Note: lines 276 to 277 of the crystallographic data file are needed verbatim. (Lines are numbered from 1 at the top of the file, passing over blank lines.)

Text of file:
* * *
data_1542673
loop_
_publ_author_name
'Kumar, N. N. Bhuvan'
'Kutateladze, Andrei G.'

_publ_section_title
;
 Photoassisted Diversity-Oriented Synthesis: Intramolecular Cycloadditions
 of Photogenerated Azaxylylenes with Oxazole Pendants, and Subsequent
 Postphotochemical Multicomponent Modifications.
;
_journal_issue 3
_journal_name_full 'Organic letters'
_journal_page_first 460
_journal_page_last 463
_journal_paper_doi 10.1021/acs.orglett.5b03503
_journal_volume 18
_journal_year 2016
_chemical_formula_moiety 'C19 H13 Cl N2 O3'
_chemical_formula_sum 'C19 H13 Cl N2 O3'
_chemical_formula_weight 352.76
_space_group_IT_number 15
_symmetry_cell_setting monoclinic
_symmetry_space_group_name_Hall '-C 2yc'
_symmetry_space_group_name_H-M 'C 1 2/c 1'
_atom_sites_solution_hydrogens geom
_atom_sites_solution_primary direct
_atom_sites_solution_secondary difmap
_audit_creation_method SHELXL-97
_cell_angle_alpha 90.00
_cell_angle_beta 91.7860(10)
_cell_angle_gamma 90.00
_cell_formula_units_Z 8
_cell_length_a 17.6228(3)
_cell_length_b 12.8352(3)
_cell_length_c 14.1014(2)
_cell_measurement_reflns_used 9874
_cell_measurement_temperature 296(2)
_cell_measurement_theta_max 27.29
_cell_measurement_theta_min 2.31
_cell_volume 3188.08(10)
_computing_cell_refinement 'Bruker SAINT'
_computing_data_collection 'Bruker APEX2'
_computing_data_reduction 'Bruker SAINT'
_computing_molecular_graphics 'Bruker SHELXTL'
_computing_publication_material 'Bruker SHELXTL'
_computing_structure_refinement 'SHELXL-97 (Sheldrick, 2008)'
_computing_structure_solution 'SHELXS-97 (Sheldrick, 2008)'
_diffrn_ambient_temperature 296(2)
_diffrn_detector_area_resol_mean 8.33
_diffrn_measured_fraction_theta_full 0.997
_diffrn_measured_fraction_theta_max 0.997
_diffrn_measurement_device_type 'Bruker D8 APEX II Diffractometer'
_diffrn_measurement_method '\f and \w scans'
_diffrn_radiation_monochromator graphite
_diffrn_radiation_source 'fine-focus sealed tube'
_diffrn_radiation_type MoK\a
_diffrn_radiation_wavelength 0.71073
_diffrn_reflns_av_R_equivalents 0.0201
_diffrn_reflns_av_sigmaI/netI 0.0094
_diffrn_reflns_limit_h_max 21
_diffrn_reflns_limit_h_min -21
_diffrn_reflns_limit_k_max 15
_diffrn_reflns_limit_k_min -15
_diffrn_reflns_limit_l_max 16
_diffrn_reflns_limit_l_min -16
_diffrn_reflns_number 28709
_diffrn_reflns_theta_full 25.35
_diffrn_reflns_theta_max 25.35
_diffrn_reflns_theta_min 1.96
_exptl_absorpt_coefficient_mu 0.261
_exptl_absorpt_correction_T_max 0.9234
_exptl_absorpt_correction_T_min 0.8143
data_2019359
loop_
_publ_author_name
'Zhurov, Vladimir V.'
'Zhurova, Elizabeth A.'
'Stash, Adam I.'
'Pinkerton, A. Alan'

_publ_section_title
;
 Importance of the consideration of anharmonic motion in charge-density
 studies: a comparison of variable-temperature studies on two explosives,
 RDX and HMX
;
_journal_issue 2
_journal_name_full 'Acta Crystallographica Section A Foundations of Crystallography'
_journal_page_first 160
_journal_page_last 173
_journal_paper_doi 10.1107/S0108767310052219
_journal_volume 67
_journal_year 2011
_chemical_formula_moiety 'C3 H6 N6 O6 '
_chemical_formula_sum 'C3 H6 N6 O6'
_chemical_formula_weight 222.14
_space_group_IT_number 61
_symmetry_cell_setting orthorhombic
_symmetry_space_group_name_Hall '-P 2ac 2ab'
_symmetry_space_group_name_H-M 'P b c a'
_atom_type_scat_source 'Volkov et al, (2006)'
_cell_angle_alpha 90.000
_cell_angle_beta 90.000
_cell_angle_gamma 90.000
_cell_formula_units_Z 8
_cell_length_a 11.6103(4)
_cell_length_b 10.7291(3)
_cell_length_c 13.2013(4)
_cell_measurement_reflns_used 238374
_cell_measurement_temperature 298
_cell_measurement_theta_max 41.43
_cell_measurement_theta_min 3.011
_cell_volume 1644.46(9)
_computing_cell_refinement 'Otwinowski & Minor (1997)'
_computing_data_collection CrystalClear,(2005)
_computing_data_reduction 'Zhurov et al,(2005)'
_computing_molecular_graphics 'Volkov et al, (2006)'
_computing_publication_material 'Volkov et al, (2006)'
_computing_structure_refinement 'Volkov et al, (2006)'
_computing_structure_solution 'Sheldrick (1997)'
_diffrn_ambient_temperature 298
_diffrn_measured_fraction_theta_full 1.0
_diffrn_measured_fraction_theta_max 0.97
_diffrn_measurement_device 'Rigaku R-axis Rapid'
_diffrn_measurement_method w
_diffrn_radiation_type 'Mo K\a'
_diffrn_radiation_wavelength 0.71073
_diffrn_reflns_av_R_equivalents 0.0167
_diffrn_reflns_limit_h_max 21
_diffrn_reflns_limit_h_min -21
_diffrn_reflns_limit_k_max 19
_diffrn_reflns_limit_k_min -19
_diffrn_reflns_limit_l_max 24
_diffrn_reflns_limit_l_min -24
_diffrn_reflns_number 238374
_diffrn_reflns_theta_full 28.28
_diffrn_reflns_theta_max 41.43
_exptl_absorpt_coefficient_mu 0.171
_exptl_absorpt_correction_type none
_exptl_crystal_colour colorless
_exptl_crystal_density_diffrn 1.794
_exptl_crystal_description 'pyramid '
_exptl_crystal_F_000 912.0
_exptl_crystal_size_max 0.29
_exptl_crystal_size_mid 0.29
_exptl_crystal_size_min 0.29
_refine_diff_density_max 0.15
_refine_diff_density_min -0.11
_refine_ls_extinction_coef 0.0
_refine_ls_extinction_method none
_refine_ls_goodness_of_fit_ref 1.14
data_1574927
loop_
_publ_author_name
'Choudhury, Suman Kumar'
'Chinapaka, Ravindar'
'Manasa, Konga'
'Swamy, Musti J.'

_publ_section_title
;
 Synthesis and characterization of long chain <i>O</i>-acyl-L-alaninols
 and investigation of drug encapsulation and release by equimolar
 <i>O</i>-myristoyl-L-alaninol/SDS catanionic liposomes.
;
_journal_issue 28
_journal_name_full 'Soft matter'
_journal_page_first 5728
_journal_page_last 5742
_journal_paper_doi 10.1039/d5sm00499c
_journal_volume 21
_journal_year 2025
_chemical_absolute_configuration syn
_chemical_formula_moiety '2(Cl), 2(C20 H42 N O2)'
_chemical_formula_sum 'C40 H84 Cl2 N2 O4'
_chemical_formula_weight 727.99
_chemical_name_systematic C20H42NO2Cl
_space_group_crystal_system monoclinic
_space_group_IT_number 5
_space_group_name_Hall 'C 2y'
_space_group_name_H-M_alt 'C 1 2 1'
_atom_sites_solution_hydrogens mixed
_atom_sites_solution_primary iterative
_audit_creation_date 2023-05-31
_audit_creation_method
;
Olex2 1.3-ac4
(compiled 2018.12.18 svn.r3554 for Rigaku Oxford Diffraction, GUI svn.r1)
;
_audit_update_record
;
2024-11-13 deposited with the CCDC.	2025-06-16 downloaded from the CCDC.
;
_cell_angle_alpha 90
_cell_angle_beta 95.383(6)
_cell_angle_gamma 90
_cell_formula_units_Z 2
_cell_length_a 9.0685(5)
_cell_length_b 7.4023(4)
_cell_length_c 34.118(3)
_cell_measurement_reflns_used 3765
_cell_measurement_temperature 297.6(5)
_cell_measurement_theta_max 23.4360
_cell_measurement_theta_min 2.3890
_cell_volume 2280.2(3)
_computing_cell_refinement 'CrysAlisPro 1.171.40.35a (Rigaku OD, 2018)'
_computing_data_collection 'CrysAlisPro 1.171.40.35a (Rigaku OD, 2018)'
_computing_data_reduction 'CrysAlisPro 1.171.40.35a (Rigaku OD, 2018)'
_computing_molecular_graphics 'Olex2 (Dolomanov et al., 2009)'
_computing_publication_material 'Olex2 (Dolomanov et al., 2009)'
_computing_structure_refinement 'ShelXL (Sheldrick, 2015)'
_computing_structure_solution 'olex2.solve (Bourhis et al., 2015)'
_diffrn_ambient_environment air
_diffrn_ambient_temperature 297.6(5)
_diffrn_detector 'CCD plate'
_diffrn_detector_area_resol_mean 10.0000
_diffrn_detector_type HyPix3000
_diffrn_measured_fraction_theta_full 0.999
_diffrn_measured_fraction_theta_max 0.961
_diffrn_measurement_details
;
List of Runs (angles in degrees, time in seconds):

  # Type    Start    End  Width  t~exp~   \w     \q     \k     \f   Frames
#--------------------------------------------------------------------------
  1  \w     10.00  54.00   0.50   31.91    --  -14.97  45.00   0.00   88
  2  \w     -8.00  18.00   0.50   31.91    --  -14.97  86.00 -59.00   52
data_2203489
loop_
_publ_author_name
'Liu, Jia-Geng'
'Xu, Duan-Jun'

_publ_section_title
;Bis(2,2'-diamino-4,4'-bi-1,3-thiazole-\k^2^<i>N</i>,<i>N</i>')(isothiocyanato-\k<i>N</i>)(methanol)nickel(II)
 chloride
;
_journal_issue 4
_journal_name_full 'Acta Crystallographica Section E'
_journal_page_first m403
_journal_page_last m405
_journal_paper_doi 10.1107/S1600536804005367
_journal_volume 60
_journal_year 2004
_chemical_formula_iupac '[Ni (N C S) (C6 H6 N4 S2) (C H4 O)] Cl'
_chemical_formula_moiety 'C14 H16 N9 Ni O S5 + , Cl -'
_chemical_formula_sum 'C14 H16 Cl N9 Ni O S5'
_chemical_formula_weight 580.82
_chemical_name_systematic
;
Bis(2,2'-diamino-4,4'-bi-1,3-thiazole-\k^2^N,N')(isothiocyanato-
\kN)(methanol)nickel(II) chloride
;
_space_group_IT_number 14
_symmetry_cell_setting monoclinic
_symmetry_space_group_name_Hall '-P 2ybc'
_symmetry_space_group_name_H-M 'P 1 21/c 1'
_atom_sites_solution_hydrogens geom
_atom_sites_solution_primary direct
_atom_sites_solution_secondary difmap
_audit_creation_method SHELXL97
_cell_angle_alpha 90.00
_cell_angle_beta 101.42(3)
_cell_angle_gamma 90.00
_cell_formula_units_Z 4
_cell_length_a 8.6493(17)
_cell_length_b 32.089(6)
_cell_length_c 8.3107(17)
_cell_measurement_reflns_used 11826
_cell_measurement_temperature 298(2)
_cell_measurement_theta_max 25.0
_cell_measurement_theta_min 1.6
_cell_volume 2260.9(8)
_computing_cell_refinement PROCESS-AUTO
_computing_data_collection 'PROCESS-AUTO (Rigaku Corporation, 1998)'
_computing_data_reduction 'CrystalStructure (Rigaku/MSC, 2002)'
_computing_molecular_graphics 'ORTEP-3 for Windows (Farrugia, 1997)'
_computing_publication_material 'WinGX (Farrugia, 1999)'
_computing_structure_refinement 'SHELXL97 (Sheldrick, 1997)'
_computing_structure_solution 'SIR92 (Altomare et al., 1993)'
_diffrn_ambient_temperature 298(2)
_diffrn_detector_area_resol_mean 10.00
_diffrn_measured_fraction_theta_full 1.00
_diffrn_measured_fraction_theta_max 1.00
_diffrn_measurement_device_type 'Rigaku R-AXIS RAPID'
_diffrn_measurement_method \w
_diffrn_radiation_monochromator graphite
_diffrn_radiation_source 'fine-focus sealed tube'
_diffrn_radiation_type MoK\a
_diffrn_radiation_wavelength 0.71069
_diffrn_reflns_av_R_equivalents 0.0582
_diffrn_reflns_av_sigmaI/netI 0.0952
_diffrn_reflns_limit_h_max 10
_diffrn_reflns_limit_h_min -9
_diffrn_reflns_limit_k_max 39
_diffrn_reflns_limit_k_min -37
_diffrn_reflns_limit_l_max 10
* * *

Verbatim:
_computing_structure_refinement 'SHELXL97 (Sheldrick, 1997)'
_computing_structure_solution 'SIR92 (Altomare et al., 1993)'